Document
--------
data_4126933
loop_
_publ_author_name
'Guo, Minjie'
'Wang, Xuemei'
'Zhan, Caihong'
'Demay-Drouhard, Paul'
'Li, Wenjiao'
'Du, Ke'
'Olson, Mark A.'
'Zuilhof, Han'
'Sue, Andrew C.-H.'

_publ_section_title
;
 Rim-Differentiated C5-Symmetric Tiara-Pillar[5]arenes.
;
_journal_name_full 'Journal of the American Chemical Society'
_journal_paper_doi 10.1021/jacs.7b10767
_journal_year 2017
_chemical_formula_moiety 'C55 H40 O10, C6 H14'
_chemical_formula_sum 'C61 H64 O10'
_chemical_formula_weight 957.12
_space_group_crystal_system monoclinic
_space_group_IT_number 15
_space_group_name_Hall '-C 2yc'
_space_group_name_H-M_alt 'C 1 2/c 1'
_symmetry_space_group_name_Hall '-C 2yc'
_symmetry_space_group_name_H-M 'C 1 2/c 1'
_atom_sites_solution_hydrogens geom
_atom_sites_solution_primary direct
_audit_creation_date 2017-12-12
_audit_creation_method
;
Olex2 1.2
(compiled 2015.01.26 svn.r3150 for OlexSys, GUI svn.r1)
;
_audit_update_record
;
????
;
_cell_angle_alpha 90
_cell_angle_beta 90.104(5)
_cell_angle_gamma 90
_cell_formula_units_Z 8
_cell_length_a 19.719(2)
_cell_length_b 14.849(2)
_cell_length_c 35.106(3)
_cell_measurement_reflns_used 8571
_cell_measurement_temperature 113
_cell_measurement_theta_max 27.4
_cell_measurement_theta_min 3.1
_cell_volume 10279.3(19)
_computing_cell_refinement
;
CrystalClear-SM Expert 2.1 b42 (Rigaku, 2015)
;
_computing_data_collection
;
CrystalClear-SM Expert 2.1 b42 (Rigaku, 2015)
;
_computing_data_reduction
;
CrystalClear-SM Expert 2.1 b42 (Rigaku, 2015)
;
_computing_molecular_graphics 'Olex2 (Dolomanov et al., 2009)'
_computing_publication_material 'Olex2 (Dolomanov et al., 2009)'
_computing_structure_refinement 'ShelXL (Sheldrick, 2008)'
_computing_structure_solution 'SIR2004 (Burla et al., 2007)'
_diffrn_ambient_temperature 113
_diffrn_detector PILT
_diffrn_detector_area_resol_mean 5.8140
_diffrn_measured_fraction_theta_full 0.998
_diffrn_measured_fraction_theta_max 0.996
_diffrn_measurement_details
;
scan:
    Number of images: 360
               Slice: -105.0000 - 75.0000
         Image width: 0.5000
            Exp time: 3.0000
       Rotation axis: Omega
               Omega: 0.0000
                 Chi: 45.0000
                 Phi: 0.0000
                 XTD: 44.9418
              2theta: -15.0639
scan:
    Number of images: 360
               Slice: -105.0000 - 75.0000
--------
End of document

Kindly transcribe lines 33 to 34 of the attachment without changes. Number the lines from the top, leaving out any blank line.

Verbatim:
;
Olex2 1.2